Friday, January 23, 2009

Portrait In Death

Portrait In Death is the sixteenth book in the Eve & Roarke saga. It is a interesting mix of personal and professional. The mystery, while complex and multi-faceted, is not the sole focus of the book. We get an interesting up-close and personal view of Roarke from inside his head. I don’t remember spending so much time following Roarke around in any previous book. (Admittedly my memory isn’t what it used to be.)

The professional focus for Eve is a serial killer who murders three innocent young adults and takes their portraits after they are dead. He communicates with the public via Nadine Furst. The murders while not “brutal”, are sad because the victims are college age and seem to be those most noble of individuals—well-liked, dedicated, popular, talented, hardworking...well, you get the idea. Their families are devastated and it’s painful to read about their devastation and grief. The third murder is the worst because it turns out that the victim is the sister of Crack—a bouncer at the D& D who is known to Dallas and Peabody. He’s been a very minor recurring character since the second book. His reaction to his baby sister’s murder made me cry. It was very well written.

The murderer turns out to be an insane young man who has somehow come to believe that by killing these people he can preserve their “light” forever by taking it into himself through his camera. He’s completely insane and at the end of the book, I felt sorry for him. Still wanted him locked up, mind you, but I felt bad for him.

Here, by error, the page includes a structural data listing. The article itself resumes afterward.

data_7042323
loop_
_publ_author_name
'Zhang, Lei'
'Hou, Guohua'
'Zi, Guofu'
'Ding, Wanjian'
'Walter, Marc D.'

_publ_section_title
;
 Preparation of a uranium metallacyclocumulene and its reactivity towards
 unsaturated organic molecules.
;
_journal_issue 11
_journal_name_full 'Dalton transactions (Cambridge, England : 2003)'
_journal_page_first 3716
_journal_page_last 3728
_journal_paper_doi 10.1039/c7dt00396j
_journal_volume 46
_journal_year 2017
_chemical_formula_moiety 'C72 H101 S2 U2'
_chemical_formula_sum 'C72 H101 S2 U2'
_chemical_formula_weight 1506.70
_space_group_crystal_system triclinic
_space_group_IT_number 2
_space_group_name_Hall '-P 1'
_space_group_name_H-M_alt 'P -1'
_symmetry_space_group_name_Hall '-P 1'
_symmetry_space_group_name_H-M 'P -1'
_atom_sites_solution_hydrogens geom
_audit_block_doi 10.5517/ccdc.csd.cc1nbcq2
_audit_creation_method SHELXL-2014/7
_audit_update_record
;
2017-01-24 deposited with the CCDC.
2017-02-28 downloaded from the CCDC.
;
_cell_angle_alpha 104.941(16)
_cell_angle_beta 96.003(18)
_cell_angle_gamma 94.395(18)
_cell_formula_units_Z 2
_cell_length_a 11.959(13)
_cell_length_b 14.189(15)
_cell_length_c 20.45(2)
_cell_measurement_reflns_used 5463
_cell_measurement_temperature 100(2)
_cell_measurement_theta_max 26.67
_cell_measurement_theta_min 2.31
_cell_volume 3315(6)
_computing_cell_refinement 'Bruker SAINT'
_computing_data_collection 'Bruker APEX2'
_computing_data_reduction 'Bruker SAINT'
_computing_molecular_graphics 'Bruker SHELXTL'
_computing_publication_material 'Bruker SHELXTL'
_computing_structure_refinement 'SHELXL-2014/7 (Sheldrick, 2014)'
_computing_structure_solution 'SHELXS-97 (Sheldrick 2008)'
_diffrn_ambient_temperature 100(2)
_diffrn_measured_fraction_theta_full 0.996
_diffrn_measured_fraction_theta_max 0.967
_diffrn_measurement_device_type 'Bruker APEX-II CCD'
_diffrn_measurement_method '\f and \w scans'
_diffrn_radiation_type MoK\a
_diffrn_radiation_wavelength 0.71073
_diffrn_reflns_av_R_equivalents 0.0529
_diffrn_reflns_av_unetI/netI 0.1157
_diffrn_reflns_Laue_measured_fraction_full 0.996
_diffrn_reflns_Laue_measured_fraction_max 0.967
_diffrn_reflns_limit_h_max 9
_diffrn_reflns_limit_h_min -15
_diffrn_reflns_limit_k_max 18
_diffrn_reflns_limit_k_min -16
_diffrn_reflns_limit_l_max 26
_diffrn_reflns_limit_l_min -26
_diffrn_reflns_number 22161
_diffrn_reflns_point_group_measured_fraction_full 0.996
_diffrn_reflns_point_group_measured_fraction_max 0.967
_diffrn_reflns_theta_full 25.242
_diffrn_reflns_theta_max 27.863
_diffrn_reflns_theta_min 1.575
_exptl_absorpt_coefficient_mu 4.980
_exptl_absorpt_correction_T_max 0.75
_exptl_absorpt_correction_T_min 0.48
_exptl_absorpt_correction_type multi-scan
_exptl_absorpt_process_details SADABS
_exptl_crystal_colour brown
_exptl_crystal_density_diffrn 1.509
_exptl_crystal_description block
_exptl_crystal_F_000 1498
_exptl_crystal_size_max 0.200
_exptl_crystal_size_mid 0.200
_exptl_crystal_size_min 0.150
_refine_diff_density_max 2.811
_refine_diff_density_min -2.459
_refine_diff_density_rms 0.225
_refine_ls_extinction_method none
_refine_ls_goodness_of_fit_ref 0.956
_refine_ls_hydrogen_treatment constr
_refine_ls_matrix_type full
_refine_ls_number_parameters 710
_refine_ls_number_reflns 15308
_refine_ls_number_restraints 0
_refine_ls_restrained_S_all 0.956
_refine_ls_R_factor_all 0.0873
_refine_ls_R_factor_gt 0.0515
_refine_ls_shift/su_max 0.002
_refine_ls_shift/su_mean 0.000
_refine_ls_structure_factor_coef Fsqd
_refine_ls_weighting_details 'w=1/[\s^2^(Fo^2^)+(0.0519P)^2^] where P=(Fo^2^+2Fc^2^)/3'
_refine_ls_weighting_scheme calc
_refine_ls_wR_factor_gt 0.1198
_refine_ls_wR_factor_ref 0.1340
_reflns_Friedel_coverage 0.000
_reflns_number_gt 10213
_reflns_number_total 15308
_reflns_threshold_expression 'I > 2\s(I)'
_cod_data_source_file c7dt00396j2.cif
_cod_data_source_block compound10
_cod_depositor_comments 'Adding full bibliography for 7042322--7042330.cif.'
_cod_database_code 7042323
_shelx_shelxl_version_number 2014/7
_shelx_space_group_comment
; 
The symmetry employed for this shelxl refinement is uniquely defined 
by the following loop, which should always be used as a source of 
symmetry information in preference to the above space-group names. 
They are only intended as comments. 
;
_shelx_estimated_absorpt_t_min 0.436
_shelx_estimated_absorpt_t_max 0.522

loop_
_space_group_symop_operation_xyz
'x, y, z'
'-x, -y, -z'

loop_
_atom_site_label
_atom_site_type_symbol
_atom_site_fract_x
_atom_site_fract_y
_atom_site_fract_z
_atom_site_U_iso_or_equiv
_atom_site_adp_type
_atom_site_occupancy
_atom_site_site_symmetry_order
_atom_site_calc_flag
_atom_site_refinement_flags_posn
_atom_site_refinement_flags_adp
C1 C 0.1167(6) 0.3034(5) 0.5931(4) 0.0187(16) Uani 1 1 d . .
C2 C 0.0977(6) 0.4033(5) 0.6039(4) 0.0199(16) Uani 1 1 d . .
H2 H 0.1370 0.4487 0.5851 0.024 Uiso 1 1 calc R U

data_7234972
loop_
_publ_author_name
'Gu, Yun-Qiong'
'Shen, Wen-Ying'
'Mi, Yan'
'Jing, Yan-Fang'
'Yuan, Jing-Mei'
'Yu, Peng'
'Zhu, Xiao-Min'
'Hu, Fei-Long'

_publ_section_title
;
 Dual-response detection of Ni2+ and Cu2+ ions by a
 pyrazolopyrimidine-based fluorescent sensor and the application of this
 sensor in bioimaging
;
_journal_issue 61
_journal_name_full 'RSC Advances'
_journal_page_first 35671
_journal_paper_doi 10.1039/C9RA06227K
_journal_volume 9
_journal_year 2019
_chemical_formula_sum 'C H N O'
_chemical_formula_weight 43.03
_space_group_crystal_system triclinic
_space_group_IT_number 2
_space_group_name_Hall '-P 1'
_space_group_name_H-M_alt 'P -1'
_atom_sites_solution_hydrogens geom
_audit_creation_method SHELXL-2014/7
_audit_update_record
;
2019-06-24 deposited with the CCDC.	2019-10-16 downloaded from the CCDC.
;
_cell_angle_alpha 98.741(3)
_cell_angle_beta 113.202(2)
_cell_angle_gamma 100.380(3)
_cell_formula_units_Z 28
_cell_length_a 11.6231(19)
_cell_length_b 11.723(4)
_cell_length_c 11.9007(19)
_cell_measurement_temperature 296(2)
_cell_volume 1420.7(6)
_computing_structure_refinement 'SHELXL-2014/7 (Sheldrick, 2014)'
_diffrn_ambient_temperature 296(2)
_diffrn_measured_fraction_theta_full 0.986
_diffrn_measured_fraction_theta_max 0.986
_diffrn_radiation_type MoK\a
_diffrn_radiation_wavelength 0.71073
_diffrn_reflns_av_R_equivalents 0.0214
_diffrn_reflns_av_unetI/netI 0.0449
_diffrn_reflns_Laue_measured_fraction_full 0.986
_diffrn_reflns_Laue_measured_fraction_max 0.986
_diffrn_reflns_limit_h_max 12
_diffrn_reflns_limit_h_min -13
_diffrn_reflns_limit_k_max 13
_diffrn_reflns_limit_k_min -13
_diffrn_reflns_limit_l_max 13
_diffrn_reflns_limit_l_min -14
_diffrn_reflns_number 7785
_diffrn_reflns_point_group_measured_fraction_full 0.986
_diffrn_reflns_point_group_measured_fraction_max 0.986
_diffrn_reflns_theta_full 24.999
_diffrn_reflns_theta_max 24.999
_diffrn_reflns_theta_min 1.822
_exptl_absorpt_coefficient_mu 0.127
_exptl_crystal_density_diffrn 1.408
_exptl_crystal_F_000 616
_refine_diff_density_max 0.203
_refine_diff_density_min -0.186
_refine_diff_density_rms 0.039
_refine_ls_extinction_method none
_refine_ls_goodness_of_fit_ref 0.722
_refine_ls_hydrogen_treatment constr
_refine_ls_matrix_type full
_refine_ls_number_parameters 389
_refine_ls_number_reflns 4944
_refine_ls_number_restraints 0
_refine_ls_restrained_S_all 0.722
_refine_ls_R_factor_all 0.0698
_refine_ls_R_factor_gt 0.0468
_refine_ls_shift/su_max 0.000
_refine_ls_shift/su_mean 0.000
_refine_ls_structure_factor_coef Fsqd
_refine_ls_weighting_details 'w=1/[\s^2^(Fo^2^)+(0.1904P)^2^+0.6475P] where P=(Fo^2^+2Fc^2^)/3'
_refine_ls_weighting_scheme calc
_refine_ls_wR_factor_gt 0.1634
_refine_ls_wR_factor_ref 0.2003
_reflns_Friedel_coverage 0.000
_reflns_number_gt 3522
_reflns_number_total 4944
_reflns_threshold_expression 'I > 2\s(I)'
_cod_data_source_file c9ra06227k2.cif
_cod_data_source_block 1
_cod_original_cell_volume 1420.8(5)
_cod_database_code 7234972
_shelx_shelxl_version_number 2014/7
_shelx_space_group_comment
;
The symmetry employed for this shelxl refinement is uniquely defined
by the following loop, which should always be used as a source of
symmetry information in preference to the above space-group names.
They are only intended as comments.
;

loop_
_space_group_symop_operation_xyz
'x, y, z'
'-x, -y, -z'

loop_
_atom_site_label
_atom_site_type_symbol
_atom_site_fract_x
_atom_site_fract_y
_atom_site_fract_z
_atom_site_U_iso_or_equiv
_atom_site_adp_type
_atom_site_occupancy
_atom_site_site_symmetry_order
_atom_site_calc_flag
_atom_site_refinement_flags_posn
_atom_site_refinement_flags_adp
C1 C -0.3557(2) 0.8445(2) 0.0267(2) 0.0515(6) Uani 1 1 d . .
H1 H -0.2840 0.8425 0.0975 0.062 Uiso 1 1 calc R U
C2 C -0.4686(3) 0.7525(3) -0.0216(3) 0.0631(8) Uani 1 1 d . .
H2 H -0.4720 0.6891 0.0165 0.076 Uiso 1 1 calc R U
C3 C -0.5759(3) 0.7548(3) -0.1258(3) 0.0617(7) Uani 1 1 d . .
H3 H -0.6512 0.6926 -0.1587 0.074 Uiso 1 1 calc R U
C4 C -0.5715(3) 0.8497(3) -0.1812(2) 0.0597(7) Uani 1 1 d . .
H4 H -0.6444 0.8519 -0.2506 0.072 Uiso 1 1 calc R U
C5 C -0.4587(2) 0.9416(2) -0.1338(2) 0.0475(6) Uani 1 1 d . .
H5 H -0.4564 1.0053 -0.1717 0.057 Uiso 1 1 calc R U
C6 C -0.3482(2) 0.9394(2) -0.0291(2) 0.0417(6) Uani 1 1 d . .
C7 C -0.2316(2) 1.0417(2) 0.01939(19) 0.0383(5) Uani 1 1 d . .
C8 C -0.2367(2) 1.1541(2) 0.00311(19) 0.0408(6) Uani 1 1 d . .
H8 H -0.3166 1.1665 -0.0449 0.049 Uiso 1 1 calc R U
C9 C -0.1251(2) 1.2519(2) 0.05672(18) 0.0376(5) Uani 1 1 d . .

On the personal side of things, the book starts with a bang when Summerset falls down the stairs and breaks his leg. We have a whole lotta upset on the home front as a result. Then Roarke goes bonko when he finds out that the abusive old besom he thought was his mother---wasn’t his real, actual mother. His real mother turns out to have been a sweet country lass who was killed by Roarke’s horrible father. She loved him like crazy and wanted to give him a family. Roarke goes off the deep end with this discovery. It’s the first time we see a big chink in his armor, I think. He and Eve have a major breakdown in communication. Eve ends up trying to figure out how to handle the marital meltdown by calling Mavis (her only appearance in the book), talking to Dr. Mira, Summerset, Peabody and Nadine! She got around. I was happy with the way Eve handled the problem—she finally put Roarke first. Whew. Sometimes you get the impression she thinks she’s the only one who can catch a murderer, but Feeney sets her straight. She left the case in the middle to fly to Ireland and help Roarke through his personal crisis. It was nice and their relationship became a little less lop-sided as a result.

Other fun tidbits—Eve recommends Peabody for Detective. Peabody freaks out a little and begins to start studying for the exam. Trueheart and Baxter have a role in the big finish and Trueheart finds himself in jeopardy again. Baxter’s reaction was pretty neat. He was just wigging out with guilt since he and Trueheart have partnered up (sorta).

All in all, Portrait is a great book. I am willing to award it five out of five stars. My reasons were, first, because I was surprised by the identity of the murderer. I didn’t see it coming the first time I read the book. Secondly, because the personal stuff with Roarke was so good. And thirdly, because Crack’s reaction to losing his sister made me cry.

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